House Speaker John Boehner made waves by declaring that President Obama’s national health care law should be “on the table” in end of the year talks on how to avert the “fiscal cliff” and achieve a deficit reduction compromise. As Joel Gerhke reported, White House Press Secretary Jay Carney responded by telling reporters that “the Affordable Care Act reduces the deficit considerably.”

This is not accurate. It’s true that the Congressional Budget Office does project that the national health care law will reduce the deficit, because the estimated savings from its Medicare cuts and money raised from tax increases offsets the new spending. But the resulting deficit reduction is only $109 billion from 2013 through 2022. By way of comparison, the White House Office of Management and Budget projected earlier this year that if Obama’s budget were adopted, deficits would increase by $6.7 trillion over that same time period. So, far from “considerably” reducing the deficit, even taken as a whole, Obamacare reduces the deficit by 1.6 percent over the next decade.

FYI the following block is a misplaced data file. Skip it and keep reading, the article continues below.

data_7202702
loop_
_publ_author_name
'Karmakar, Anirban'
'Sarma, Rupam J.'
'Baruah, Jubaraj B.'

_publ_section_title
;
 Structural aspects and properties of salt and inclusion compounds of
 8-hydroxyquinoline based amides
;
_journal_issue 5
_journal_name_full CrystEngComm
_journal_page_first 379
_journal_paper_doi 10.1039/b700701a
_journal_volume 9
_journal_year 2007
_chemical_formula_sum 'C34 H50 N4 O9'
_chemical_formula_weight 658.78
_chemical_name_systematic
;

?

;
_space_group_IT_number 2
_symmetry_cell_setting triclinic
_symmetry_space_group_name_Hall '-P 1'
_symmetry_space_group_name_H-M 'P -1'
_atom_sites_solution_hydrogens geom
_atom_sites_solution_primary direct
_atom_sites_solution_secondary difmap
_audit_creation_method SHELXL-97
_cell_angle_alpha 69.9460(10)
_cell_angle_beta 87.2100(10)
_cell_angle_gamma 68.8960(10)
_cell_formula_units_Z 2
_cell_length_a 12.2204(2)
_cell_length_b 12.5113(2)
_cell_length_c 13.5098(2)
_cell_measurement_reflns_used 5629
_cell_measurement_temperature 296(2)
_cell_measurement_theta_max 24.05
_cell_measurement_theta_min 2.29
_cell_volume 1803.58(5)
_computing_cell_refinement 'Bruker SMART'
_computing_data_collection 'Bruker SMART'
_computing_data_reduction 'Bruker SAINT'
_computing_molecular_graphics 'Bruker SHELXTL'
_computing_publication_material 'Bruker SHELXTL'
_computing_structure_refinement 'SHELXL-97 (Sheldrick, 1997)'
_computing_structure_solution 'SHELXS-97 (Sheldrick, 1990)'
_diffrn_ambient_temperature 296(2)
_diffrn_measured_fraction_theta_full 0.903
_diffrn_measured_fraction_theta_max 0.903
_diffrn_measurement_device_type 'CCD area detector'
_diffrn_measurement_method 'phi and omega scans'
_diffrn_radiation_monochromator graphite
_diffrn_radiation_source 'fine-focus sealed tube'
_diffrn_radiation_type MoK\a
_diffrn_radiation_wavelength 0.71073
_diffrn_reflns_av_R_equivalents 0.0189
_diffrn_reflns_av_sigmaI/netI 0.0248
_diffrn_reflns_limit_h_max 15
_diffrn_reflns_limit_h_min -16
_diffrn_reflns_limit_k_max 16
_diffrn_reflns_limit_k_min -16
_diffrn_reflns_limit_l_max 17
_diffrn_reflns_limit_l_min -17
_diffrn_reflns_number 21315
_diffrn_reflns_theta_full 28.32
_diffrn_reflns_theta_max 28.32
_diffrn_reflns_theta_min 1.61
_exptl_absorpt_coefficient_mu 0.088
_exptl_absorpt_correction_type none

Of course, the law need not be viewed as a whole for the sake of deficit reduction talks, because while some provisions of the law (namely, the tax hikes and Medicare cuts) are projected to reduce deficits, other provisions of the law dramatically add to the deficit. The CBO estimates that the two largest provisions (the expansion of Medicaid and subsidies for individuals to purchase insurance on new exchanges) will cost about $1.7 trillion over the next decade.

Now, considering that Obama staked his entire presidency on pushing the health care legislation through Congress, successfully defended it in court, and survived reelection, I’d say the odds that Obama will touch his defining accomplishment are about the same as Howard Dean becoming the next chairman of the RNC. But, as a pure mathematical matter, there is plenty of room to save money by making Obamacare’s benefits less generous.